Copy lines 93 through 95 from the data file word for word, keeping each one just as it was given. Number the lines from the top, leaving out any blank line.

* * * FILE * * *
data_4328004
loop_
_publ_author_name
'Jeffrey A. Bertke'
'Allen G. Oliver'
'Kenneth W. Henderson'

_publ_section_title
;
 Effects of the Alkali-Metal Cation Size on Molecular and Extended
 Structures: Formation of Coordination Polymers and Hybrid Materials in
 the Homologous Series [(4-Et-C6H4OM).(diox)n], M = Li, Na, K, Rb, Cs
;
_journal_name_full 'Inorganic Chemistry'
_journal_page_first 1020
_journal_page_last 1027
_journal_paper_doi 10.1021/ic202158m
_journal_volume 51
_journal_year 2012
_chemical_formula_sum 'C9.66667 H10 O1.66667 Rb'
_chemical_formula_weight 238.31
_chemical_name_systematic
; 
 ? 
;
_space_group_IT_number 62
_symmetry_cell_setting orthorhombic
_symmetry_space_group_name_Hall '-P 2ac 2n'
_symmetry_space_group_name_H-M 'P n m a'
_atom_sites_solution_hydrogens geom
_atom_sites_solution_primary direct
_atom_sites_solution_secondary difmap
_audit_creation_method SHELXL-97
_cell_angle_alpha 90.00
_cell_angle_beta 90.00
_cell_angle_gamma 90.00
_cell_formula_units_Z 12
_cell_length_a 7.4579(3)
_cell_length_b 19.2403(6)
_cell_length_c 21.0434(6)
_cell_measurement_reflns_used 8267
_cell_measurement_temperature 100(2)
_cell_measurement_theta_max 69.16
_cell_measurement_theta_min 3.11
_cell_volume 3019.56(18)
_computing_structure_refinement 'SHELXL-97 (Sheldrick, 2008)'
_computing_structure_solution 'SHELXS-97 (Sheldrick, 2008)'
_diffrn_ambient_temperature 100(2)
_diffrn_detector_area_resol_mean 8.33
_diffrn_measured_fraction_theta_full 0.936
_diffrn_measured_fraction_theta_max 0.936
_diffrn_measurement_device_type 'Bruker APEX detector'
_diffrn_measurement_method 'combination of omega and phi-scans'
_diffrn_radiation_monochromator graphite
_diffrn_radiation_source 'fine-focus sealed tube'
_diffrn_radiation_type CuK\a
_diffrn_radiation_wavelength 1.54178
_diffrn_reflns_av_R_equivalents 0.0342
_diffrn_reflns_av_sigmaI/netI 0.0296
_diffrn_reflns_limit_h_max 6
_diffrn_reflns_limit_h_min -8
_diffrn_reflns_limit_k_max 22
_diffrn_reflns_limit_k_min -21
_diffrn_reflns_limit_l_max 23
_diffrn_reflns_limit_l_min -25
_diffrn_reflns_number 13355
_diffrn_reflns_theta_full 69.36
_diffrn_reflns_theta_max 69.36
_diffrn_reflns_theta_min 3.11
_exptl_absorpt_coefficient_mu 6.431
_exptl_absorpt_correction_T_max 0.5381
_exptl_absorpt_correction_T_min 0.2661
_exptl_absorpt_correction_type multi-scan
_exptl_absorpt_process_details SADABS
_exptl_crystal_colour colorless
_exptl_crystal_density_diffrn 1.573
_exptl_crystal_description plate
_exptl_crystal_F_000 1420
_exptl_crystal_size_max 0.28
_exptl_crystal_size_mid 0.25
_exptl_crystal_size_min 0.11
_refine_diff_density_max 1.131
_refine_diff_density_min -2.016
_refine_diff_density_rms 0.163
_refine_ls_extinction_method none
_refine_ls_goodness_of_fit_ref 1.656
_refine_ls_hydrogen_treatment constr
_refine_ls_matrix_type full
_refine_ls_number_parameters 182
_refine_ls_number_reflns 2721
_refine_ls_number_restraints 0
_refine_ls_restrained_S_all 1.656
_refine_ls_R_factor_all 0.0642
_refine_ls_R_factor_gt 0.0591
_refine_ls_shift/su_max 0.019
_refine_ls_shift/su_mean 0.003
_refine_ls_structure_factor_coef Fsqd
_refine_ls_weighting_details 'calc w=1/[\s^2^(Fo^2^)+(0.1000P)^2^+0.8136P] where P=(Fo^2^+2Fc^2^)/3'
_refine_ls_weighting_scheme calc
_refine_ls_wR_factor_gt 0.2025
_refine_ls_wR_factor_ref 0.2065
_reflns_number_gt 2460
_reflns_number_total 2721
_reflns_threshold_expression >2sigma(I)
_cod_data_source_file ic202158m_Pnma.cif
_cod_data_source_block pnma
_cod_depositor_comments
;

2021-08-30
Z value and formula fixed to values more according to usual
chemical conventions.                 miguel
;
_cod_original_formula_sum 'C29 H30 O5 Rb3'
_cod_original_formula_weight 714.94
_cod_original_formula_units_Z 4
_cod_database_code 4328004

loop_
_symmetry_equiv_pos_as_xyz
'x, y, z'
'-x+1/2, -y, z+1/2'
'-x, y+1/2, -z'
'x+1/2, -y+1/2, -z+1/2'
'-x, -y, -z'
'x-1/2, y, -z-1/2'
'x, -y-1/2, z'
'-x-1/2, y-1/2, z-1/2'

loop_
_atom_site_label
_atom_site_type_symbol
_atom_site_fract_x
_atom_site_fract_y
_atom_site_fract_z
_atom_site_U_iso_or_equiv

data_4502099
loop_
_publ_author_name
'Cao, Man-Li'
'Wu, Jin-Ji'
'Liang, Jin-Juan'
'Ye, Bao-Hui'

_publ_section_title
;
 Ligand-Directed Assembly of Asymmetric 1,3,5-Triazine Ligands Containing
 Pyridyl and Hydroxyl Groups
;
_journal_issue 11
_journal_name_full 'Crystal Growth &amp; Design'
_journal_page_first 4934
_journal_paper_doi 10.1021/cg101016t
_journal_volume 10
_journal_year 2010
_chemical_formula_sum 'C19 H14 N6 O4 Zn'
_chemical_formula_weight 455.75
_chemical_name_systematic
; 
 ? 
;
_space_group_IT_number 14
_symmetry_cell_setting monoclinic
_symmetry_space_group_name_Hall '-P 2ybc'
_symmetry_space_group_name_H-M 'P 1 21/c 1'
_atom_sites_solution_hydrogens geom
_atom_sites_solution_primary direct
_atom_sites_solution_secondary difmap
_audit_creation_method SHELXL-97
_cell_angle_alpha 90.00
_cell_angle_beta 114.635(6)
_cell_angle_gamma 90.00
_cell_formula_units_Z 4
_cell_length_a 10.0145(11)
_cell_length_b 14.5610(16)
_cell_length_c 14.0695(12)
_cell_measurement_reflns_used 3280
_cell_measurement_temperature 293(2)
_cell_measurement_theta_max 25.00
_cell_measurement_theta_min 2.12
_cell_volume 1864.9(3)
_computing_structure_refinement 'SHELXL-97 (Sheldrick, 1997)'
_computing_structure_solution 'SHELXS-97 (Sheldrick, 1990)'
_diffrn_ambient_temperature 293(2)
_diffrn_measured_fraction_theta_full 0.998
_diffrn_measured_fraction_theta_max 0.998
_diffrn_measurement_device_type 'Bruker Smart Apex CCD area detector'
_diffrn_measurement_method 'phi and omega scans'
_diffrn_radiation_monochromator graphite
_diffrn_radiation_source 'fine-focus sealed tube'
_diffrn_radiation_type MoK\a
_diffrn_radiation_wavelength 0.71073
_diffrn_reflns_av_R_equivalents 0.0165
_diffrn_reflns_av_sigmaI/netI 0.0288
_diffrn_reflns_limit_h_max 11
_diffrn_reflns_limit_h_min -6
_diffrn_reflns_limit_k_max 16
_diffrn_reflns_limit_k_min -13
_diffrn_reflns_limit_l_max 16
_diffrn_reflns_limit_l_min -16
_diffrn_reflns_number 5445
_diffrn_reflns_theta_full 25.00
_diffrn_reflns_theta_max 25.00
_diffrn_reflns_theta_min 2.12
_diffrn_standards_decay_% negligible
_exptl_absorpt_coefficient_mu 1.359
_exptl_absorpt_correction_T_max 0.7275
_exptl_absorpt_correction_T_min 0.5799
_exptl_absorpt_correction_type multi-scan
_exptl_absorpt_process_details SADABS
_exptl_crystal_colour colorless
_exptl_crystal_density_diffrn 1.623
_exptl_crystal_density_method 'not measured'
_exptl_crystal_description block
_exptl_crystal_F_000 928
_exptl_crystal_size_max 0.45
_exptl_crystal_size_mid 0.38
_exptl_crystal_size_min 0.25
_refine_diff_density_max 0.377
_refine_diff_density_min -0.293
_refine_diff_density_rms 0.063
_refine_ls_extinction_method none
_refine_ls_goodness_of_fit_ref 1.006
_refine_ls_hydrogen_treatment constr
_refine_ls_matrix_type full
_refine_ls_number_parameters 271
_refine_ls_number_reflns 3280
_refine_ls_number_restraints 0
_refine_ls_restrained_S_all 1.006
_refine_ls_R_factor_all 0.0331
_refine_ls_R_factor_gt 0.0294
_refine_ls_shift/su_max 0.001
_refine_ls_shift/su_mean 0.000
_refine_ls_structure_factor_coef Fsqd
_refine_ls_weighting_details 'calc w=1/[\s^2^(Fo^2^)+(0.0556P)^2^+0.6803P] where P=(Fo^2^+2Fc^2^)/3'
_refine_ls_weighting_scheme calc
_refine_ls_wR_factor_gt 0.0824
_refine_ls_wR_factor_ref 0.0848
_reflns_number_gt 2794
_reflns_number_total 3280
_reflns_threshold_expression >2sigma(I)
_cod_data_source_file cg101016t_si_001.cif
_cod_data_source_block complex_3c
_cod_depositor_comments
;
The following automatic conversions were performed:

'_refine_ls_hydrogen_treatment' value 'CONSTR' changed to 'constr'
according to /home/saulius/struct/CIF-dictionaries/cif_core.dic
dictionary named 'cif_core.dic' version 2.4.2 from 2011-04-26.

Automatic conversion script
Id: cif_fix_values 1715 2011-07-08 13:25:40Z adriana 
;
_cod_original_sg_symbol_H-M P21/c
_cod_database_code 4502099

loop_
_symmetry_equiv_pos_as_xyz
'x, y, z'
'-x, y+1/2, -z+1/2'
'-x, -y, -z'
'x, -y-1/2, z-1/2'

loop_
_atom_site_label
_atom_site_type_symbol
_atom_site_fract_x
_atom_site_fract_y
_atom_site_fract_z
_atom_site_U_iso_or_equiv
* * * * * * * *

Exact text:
_refine_ls_R_factor_gt 0.0591
_refine_ls_shift/su_max 0.019
_refine_ls_shift/su_mean 0.003